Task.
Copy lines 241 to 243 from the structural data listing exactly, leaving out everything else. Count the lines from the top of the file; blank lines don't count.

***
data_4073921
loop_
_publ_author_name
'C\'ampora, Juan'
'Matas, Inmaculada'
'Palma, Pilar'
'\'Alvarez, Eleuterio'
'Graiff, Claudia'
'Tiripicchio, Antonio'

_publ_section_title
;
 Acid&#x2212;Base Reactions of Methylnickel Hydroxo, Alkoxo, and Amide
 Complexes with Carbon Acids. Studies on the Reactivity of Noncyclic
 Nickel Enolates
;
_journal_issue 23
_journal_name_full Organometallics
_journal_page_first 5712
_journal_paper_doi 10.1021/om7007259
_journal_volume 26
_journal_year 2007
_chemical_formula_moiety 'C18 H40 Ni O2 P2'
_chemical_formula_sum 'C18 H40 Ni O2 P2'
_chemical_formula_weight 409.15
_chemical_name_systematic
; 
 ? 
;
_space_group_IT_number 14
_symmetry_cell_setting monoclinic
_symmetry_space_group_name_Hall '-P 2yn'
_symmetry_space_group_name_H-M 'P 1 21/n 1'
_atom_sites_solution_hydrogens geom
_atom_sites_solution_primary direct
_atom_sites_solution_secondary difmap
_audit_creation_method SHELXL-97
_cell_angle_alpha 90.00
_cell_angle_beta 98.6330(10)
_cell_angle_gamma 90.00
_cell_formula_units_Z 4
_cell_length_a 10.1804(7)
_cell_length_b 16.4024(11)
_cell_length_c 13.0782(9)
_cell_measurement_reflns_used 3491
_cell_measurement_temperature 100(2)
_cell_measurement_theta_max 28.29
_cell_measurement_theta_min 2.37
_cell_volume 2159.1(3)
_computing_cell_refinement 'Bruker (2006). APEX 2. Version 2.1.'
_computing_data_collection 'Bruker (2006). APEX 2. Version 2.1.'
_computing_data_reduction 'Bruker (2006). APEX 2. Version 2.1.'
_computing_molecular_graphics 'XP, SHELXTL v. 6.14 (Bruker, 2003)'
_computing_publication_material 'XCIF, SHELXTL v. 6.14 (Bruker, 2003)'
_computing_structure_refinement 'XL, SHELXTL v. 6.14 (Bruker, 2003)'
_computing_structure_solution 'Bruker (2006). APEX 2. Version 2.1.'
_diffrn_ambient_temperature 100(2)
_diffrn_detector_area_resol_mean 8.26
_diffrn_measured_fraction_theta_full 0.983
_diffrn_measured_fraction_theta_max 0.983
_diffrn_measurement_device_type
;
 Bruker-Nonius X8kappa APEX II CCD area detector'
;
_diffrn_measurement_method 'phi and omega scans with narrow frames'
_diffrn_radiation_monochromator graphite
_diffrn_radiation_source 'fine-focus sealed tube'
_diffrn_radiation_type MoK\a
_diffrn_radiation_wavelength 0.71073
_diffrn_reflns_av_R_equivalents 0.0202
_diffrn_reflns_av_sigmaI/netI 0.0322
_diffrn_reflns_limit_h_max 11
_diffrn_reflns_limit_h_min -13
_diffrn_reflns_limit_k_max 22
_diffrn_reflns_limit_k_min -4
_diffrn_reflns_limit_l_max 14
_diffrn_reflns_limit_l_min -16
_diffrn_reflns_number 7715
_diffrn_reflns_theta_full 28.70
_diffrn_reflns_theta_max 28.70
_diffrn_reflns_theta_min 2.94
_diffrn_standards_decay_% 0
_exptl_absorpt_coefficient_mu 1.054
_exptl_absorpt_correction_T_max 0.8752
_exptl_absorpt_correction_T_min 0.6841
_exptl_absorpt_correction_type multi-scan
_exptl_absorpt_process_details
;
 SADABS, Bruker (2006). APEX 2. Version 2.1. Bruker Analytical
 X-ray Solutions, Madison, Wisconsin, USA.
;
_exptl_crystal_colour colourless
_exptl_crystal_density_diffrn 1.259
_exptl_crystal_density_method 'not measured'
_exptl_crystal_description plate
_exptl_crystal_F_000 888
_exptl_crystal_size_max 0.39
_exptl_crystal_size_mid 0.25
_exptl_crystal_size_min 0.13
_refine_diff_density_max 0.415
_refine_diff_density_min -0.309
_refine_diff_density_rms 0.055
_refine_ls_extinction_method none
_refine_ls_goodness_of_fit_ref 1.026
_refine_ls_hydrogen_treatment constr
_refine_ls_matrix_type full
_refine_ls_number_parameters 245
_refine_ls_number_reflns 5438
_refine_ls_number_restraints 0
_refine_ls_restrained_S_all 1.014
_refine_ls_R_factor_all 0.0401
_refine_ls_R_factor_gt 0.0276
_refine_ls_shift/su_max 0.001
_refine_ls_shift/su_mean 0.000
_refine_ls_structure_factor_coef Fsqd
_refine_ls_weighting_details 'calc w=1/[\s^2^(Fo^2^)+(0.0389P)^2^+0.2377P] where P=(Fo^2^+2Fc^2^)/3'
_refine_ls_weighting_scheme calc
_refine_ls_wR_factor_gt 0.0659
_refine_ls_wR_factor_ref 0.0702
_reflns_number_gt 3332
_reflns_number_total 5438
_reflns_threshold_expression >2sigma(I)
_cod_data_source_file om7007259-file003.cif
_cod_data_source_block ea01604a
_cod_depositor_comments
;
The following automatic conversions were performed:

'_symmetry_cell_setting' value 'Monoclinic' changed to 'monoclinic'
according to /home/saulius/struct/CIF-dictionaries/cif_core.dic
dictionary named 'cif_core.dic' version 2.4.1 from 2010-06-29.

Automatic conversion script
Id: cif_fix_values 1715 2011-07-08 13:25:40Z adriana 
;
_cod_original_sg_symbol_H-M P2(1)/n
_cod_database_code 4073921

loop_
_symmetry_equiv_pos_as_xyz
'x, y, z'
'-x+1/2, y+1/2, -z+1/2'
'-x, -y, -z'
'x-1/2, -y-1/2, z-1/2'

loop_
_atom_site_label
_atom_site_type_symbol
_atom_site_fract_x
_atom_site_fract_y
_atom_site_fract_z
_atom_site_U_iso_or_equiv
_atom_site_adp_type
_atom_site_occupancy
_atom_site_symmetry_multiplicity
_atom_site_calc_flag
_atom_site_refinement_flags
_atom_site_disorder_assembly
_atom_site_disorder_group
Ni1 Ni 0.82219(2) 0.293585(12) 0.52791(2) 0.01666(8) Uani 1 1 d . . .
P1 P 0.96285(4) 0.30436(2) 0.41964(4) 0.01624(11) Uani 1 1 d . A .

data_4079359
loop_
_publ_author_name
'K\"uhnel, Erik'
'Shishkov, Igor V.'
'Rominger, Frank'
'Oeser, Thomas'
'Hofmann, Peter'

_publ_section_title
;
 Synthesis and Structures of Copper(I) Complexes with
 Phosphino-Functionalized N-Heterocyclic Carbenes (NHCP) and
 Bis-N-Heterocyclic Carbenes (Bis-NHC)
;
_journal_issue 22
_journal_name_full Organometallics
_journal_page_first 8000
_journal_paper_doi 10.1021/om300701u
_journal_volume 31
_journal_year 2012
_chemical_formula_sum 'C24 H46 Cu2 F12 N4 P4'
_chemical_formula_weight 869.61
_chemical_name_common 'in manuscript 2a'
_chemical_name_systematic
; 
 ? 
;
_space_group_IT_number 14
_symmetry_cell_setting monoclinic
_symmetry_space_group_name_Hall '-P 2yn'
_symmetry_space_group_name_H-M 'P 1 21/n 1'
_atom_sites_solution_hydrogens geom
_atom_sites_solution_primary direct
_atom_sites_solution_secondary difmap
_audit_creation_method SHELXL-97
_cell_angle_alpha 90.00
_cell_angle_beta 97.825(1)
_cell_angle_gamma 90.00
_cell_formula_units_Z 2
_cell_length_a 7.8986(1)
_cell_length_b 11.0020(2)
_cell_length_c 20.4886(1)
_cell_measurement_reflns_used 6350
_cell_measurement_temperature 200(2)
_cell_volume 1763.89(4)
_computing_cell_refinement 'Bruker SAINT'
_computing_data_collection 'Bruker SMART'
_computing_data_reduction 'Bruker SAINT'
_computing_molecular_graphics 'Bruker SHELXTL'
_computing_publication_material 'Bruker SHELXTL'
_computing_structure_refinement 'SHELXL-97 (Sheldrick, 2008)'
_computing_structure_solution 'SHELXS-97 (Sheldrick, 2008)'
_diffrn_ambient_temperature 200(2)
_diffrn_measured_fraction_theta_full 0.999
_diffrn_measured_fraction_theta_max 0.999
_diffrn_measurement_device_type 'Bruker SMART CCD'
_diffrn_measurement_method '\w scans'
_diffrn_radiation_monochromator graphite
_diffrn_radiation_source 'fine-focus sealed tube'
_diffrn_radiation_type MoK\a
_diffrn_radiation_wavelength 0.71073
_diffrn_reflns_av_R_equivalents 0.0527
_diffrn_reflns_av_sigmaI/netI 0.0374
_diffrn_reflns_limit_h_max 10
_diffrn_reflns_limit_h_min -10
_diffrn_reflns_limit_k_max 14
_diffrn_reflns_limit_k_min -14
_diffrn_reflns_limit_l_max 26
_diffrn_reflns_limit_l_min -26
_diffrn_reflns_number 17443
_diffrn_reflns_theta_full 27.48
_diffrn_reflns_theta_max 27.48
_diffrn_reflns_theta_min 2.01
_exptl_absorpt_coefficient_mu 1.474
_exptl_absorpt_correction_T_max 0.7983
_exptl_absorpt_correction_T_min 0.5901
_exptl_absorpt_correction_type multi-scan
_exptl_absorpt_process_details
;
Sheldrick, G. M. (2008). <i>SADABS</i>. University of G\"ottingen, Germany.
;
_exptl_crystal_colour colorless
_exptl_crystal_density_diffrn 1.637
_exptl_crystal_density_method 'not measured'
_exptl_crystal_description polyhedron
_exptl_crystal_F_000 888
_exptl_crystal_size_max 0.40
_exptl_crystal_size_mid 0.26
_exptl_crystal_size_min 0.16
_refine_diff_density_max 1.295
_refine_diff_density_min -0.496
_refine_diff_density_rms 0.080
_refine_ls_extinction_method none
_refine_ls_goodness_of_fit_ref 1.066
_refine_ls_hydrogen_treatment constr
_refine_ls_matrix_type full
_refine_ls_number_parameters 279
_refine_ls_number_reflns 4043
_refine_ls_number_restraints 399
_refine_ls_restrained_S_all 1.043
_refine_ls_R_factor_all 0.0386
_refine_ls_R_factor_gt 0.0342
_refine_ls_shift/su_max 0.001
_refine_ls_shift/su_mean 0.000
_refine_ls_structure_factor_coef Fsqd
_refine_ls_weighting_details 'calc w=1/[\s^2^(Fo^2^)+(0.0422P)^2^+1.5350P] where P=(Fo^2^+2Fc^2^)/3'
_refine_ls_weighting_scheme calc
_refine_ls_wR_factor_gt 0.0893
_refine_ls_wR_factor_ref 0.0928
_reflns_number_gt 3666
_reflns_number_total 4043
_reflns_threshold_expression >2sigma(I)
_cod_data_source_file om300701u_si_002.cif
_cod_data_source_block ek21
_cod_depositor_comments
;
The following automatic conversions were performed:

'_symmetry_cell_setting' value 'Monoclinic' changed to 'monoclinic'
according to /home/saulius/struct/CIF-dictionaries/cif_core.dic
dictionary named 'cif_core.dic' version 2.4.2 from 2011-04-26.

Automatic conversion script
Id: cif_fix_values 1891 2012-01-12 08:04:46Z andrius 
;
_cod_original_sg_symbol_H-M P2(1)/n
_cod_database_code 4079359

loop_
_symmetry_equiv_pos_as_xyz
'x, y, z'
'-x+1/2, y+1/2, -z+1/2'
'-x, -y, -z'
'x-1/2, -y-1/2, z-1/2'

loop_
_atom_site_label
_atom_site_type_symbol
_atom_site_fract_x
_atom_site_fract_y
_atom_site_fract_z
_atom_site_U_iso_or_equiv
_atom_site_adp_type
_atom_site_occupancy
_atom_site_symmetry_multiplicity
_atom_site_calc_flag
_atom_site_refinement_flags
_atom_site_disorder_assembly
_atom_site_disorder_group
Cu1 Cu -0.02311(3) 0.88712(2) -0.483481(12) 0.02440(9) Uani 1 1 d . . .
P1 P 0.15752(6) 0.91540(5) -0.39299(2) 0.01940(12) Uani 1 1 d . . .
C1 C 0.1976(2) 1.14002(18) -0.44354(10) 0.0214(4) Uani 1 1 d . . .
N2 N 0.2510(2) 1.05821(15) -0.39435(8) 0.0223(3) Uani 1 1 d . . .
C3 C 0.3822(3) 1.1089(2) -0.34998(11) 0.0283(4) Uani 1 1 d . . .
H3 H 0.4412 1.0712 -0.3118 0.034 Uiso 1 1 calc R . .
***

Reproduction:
_exptl_crystal_description polyhedron
_exptl_crystal_F_000 888
_exptl_crystal_size_max 0.40